By Barry Zalma, Attorney and Consultant
Insurance is a contract where a person (the insurer) agrees to indemnify another (the insured) against certain defined risks of loss, damage, or liability arising from a contingent or unknown event. Intentional acts can never be "contingent" or "unknown."
Building On Property Without Right is Not an "Occurrence"
In Mississippi the Fifth Circuit was called upon to resolve a dispute between an insured and an insurer whether the acts of the insured were an "occurrence," as defined in the policy in National Builders and Contractors Ins. Co. v. Slocum Construction, L.L.C., 2011 U.S. App. LEXIS 12260 (5th Cir. Miss. June 15, 2011) [Pursuant to 5TH CIR. R. 47.5, the court has determined that this opinion should not be published and is not precedent except under the limited circumstances set forth in 5TH CIR. R. 47.5.4.].
(Lexis.com subscribers can access the Lexis enhanced version of the National Builders and Contractors Ins. Co. v. Slocum Construction, L.L.C., 2011 U.S. App. LEXIS 12260 (5th Cir. Miss. June 15, 2011) decision with summary, headnotes, and Shepard's. Non subscribers can access the free unenhanced version of the National Builders and Contractors Ins. Co. v. Slocum Construction, L.L.C., 2011 U.S. App. LEXIS 12260 (5th Cir. Miss. June 15, 2011) decision available from lexisONE Free Case law.)
The Fifth Circuit Court of Appeals held that an insurer had no duty to defend or indemnify a contractor under applicable Mississippi law with respect to an underlying lawsuit relating to the contractor's mistaken construction of a home on the incorrect property as the same did not constitute an "occurrence" under the CGL policy in question and the only allegations against the insured was that he had intentionally trespassed upon the property of the plaintiff.
Kelvin Anderson contracted with Slocum to build a house. Anderson staked out a parcel of land, but Slocum was unaware that the land was not Anderson's. When Anderson could not pay Slocum for the house, Slocum tried to sell it. During due diligence, Slocum discovered that Youngblood owned the land and offered to purchase it from him. When Youngblood refused, Slocum sued Youngblood and Youngblood counterclaimed for trespass, seeking lost rental profits. Slocum requested that its insurer, NBCI, defend and indemnify Slocum with respect to the Youngblood counterclaim.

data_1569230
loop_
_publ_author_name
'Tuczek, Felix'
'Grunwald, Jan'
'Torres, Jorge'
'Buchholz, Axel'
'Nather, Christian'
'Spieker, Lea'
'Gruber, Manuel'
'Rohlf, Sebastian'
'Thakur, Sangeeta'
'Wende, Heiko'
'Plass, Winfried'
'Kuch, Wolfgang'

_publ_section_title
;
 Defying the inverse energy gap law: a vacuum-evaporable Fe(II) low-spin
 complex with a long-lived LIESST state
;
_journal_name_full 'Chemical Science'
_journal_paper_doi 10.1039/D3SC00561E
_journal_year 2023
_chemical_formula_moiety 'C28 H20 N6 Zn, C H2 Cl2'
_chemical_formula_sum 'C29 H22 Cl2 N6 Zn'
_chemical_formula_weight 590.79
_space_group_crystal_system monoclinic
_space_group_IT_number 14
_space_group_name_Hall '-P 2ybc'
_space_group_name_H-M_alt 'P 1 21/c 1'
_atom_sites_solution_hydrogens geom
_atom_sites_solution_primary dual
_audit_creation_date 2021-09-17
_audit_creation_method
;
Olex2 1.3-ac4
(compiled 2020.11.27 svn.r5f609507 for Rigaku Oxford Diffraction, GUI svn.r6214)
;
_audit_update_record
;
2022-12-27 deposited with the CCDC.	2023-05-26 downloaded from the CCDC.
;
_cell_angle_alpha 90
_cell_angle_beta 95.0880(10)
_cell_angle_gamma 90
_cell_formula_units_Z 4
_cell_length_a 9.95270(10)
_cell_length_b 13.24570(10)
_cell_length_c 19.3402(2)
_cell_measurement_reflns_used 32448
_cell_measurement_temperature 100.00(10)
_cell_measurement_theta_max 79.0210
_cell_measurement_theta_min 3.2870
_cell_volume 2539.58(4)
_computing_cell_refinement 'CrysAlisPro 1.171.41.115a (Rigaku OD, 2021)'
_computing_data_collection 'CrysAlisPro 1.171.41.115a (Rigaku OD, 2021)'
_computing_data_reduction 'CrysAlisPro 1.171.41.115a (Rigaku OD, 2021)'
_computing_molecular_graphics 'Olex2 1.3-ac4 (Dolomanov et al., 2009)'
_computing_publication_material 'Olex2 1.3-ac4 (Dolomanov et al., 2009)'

The district court entered summary judgment in favor of NBCI. Slocum appealed, and the Fifth Circuit affirmed.
Since Slocum intended to build a house on the land that Anderson staked out its actions were not an accident under the terms of its policy, and NBCI was found to have no duty to defend or indemnify.
Slocum's insurance policy, like nearly all CGL policies, provides coverage only if the damage is caused by an "occurrence," which is synonymous with an "accident." Mississippi looks to the actions of the insured, not the resulting damages, to decide whether there was an accident.
Slocum's appeal turns on the distinction between an inadvertent action and a mistake. The former is an accident, as described above, but the latter is not, because the insured intended the action underlying the mistake, even if he did not intend the results or if he based his action on erroneous information.